Bird Flu Czar Named

Bush Names Coyote To Be Bird Flu Czar

(AP) President Bush has appointed Wile E. Coyote to head up the administration's Bird Flu Response Team. According to a White House spokesman, Mr. Coyote's track record of competence and success in dealing with birds is exactly what you would expect from the Bush administration.

Mr. Coyote is currently executive vice president of Acme Company, a subsidiary of Halliburton, Inc.

Where Angels Fear to Tread

I chided Pete the other day for tuning into Sean Hannity, but I suppose we all do stupid things, partly in an effort to try to understand what the thinking is on the political right. We do have to live in the same country as them (at least until they all move to South Carolina and secede), and if some portion of them can be brought back into the reality-based community, things would be better for all of us. So, from time to time, I also delve into their world, usually by going through the Daou Report on, and checking out a few of the right-wing blogs. I think I'm hoping that someday I'll come across something indicating that they know what's going on, that reason and rationality are somehow breaking through their thick skulls, but, alas, not yet.

Today the biggest topics are (shockingly enough) the nomination of Alito, Harry Reid's shutting of the doors on the Senate, and Scooter's Follies.

Here's what I've run across this morning, and I think this is a fairly representative summary of a large percentage of what I've read: "All of this righteous indignation by the Moonbats about the Libby indictment spells big trouble for them. While they focus on inside the beltway minutia, the average American is completely tuned out, despite the best attempts by the MSM. This indictment is simply not important to Joe Six Pack. In the real world gas prices have dropped back down, Thanksgiving is coming up and people are thinking about Christmas shopping. Consumer confidence and consumer spending are up. In the real world, their President has just nominated a sterling judge with impecable credentials to protect the constitutional rights of Americans against activist judges legislating from the bench. In the real world their President has just presented a plan to protect the American people from the threat of a Bird Flu Pandemic. In the meantime, the donks in Congress threatening a filibuster and are trying to protect their trial lawyer friends at the expense of the safety of the American public. So keep it up moonbats, you look loonier and loonier every day."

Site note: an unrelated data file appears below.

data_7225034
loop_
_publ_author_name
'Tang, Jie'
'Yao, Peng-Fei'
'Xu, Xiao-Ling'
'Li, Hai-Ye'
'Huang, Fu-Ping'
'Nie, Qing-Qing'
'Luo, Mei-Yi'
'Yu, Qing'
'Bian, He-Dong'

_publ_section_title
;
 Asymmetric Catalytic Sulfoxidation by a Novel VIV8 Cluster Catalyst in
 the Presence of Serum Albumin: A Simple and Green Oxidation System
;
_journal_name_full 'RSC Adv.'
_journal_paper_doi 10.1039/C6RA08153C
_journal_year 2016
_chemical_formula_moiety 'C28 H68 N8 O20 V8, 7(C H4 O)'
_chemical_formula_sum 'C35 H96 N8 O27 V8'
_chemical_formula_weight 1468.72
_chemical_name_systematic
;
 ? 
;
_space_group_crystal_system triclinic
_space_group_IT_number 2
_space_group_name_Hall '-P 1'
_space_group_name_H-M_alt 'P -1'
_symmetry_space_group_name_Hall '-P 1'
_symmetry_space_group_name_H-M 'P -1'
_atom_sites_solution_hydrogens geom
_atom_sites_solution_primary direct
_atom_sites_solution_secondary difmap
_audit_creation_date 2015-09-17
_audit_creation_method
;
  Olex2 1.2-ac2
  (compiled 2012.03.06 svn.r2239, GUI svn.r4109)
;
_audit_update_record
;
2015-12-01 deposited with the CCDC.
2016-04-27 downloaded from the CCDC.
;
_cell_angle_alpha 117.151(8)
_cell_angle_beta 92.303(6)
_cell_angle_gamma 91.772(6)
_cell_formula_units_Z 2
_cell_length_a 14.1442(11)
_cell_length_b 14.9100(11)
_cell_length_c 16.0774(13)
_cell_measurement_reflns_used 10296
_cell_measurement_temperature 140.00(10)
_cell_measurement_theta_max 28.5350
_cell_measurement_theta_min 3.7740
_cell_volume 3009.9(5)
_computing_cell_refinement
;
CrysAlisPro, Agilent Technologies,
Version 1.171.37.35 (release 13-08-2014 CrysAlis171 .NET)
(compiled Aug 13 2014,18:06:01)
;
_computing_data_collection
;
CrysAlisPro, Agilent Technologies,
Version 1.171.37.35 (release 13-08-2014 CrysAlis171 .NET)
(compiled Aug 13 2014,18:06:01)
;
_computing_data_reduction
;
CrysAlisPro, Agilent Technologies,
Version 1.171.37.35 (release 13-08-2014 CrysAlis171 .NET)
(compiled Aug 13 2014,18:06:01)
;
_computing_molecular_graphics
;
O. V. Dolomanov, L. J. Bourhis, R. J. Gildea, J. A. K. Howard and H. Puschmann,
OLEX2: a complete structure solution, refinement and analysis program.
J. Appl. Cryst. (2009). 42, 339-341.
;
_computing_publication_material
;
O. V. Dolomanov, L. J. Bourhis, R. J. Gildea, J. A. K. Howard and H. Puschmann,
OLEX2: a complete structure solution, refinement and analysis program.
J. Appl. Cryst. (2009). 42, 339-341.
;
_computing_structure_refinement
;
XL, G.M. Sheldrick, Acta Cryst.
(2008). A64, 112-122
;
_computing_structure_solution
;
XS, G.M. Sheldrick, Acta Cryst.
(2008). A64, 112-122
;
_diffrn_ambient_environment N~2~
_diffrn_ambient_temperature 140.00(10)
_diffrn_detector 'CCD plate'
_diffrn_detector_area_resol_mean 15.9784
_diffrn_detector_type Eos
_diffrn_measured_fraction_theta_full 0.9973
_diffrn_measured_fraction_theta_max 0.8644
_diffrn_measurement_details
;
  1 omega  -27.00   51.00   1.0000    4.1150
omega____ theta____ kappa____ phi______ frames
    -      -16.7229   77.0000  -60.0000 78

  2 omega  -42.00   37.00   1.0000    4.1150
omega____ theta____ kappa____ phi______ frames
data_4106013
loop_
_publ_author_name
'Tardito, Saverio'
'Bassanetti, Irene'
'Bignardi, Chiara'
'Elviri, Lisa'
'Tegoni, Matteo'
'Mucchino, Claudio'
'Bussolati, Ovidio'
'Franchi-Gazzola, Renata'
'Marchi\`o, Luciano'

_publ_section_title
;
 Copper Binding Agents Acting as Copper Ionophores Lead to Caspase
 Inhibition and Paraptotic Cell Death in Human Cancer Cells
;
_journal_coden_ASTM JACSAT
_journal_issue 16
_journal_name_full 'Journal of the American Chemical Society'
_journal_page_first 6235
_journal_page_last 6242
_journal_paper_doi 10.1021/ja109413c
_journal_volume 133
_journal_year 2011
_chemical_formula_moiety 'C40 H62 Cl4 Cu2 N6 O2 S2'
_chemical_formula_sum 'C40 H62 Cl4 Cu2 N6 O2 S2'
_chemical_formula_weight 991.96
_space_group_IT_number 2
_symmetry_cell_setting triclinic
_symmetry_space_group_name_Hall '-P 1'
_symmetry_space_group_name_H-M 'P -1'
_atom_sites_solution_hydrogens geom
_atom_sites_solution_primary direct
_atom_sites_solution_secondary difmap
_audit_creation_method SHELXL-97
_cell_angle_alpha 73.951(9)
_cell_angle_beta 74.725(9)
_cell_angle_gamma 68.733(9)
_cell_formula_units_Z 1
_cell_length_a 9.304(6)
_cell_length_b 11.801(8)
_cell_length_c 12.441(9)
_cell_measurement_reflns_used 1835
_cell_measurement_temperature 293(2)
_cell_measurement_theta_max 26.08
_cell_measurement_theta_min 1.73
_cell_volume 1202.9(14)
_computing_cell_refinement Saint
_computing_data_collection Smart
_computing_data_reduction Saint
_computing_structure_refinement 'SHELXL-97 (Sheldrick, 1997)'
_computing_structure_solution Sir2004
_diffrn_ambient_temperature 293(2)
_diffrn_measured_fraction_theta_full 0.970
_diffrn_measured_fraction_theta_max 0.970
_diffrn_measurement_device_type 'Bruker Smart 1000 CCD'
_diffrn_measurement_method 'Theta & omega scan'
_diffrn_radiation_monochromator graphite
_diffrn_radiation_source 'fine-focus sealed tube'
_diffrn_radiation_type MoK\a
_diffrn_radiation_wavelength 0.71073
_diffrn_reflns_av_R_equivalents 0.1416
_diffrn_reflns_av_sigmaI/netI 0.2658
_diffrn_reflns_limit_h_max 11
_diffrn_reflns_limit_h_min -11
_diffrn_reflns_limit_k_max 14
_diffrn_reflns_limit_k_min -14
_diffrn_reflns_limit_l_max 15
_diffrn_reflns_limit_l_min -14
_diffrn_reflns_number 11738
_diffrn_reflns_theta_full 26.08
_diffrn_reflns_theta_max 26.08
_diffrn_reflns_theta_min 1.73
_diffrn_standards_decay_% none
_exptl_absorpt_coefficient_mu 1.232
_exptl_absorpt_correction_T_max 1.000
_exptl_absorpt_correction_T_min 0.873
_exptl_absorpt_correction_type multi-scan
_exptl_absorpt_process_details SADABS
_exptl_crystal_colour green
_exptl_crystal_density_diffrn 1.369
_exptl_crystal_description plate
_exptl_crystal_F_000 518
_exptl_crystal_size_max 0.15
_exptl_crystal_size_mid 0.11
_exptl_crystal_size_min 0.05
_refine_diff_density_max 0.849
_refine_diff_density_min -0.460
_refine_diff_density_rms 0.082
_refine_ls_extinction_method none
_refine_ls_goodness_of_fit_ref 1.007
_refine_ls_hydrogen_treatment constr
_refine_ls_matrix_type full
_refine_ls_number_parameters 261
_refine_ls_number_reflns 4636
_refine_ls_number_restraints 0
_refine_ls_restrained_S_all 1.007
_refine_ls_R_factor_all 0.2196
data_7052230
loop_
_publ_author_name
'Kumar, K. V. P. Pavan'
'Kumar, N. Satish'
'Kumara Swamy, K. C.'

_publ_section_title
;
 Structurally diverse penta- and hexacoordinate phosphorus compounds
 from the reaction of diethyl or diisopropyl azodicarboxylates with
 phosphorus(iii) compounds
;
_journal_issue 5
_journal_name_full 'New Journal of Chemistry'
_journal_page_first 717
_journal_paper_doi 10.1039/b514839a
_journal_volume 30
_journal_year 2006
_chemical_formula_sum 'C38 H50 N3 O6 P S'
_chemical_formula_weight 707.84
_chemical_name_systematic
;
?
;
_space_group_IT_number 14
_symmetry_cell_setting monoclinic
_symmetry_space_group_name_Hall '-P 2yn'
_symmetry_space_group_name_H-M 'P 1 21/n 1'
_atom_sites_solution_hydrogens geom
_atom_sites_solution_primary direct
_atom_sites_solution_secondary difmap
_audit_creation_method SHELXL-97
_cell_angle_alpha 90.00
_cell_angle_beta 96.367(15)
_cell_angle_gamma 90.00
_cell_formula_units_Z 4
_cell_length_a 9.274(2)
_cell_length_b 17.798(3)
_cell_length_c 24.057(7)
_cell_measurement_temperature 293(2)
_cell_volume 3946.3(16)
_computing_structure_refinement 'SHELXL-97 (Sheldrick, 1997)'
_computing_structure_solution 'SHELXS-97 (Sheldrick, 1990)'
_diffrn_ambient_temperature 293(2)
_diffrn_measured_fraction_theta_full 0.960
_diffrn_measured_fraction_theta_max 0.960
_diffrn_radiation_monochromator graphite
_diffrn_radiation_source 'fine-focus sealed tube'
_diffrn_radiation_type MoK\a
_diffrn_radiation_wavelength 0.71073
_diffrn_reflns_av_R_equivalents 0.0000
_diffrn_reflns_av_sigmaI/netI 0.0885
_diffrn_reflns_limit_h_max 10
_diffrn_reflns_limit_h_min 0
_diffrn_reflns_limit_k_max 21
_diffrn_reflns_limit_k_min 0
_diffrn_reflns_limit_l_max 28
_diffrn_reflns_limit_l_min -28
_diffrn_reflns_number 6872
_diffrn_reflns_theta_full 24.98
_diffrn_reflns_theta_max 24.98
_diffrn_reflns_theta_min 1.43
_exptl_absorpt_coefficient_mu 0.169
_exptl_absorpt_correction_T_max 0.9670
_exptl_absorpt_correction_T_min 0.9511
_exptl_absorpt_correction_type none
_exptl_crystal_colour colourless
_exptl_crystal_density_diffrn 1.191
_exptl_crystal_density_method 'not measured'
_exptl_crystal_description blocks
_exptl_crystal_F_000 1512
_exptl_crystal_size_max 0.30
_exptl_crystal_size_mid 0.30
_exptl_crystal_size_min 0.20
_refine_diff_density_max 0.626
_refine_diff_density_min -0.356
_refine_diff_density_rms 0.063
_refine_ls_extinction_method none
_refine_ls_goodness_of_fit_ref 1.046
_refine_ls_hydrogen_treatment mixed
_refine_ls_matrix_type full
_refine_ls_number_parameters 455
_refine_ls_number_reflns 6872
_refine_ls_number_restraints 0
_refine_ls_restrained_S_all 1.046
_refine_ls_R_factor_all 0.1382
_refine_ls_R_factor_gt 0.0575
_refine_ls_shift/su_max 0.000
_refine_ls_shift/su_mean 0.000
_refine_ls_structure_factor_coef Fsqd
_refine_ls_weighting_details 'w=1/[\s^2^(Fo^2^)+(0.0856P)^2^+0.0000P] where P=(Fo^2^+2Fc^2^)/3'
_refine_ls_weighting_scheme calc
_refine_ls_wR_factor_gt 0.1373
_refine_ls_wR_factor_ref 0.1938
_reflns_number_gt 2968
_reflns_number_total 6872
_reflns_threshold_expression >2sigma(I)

I won't reply directly to that wingnut, since he won't listen anyway (I read the rest of the thread. It hurt a lot.) However, there are number of things this person is confused about. Here's five.

1) The average American doesn't care about Valerie Plame, sure. A comment I saw once said, very wisely I think, "The administration says the American people want tax cuts. Well, duh. The American people also want drive-through nickel beer night. The American people want to lose weight by eating ice cream. The American people love the Home Shopping Network because it's commercial-free." But they do care when their president lies to them and people die. The SCLM (so-called liberal media) has not made the effort to expose the lies clearly, but with Scooter's trial, etc, they'll have no choice. Then people will care.

2) Gas prices are down - so low I can hardly see them. Here in Champaign, they're at a miniscule $2.19, although last weekend up in the city they were still near $3. After Exxon and Shell made record profits by gouging us with gas prices the last few months (as if they had no control over how much they hurt consumers), I'll be damned if I think $2.19 a gallon is somehow good. That's like saying "Well, it hurt a lot when you were jabbing 2 red-hot pokers up my nose, but now that there's only one, it's not so bad."

3) Consumer confidence is up? HA! That's a flat-out lie. "The Conference Board Consumer Confidence Index, which had plummeted in September, declined again in October. The Index now stands at 85.0 (1985=100), down from 87.5 in September. The Present Situation Index declined to 108.2 from 110.4. The Expectations Index decreased to 69.5 from 72.3 last month." In case that's too tough to read, here's a picture.

4) In other places here, Pete and I have both commented on the role of the judiciary. I'll just reduce my remarks here to: impeccable has 2 c's.